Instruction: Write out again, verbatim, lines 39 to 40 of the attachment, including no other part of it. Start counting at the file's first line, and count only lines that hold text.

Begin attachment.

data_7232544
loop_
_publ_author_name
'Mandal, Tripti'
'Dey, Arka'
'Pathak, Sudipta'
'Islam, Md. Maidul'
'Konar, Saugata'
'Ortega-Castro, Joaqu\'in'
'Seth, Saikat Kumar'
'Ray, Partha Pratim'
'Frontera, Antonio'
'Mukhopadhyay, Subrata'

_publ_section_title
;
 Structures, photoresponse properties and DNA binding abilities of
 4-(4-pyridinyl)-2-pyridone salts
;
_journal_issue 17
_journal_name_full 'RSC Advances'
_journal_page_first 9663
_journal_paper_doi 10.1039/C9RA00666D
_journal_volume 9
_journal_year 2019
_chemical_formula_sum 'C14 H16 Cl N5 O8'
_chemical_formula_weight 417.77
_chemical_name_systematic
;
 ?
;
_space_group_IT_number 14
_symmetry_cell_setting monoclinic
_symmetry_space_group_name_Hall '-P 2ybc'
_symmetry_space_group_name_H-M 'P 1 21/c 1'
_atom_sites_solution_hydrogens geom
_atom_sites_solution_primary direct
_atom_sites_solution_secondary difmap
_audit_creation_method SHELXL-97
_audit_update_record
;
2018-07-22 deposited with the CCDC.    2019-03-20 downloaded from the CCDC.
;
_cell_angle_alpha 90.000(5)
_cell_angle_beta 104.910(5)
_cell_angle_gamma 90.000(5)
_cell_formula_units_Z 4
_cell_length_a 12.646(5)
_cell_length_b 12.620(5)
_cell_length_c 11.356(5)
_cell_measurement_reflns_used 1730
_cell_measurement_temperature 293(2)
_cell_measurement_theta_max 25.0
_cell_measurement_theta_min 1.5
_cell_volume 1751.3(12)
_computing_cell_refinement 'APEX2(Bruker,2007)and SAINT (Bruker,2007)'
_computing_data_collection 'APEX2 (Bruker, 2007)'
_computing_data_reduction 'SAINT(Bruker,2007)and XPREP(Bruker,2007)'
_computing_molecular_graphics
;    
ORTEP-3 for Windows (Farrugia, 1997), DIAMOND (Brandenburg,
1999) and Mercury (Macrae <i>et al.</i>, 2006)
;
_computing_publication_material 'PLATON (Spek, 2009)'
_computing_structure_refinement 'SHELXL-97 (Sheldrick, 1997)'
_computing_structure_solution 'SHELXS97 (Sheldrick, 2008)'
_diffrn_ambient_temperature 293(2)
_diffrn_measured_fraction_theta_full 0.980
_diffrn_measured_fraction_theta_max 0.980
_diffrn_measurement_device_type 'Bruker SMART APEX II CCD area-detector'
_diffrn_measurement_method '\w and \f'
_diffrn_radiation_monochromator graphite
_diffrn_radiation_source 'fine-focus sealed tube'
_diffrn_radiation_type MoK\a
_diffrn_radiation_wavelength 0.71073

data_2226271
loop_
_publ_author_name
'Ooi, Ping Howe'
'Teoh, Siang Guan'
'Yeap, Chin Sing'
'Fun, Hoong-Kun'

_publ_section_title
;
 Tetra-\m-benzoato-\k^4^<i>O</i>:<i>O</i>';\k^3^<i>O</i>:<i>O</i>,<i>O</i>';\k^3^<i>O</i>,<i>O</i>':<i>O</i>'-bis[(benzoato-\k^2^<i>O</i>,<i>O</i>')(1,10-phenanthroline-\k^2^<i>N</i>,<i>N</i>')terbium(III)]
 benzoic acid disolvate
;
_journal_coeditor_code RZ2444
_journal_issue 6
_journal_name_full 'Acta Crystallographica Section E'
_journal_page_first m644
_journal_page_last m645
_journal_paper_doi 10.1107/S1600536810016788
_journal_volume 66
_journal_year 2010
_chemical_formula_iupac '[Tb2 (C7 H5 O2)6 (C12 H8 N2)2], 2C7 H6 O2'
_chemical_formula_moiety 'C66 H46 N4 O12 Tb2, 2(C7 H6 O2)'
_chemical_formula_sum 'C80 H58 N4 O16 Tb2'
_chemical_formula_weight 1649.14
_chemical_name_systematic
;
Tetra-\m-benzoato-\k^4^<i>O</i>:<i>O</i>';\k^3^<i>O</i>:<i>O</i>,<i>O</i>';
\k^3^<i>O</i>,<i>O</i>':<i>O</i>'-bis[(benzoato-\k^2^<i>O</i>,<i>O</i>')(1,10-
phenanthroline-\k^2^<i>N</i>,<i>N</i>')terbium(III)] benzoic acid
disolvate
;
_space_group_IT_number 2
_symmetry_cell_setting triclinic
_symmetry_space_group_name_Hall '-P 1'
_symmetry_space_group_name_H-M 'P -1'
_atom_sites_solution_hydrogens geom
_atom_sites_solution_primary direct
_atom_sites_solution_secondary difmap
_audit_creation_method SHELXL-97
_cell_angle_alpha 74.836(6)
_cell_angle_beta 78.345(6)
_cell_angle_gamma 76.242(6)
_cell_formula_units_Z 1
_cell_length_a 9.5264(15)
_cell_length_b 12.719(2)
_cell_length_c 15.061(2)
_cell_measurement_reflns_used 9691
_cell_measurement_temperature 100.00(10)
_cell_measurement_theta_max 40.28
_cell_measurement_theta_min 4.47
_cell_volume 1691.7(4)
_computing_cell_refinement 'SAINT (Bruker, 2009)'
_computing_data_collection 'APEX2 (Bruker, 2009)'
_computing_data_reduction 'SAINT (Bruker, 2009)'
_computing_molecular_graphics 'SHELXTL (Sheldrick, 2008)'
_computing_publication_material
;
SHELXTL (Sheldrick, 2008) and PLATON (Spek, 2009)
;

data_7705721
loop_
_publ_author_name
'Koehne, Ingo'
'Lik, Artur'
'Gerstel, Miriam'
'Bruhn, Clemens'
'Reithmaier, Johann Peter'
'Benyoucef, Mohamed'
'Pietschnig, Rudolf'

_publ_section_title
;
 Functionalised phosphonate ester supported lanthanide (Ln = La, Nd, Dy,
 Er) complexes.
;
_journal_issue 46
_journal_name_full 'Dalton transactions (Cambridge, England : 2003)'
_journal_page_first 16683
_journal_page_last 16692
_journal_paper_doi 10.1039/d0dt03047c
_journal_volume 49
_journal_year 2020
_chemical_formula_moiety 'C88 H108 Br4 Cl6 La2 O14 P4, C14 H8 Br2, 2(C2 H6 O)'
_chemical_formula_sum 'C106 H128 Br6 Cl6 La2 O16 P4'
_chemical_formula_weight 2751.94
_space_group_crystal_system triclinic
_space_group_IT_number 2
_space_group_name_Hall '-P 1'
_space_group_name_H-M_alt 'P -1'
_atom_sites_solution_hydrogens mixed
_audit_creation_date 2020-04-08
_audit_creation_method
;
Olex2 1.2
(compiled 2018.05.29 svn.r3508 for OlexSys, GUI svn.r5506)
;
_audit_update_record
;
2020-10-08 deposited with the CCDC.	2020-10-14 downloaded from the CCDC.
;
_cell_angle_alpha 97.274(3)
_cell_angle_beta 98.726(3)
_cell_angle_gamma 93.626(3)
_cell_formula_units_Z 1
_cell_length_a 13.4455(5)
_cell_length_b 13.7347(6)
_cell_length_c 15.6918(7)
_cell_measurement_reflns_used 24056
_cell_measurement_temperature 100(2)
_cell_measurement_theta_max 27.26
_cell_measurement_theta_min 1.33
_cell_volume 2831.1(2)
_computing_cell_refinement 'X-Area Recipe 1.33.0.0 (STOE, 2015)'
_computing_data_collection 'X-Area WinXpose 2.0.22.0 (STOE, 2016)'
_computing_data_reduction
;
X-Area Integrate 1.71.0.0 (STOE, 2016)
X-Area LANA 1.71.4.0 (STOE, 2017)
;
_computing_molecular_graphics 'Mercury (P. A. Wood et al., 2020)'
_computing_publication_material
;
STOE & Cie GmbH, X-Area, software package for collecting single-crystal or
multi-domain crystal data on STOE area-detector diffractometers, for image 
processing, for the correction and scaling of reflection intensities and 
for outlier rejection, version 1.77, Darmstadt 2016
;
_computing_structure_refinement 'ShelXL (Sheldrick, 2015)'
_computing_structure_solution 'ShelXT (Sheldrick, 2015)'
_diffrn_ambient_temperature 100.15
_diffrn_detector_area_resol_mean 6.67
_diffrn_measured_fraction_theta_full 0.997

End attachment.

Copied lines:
_audit_update_record
;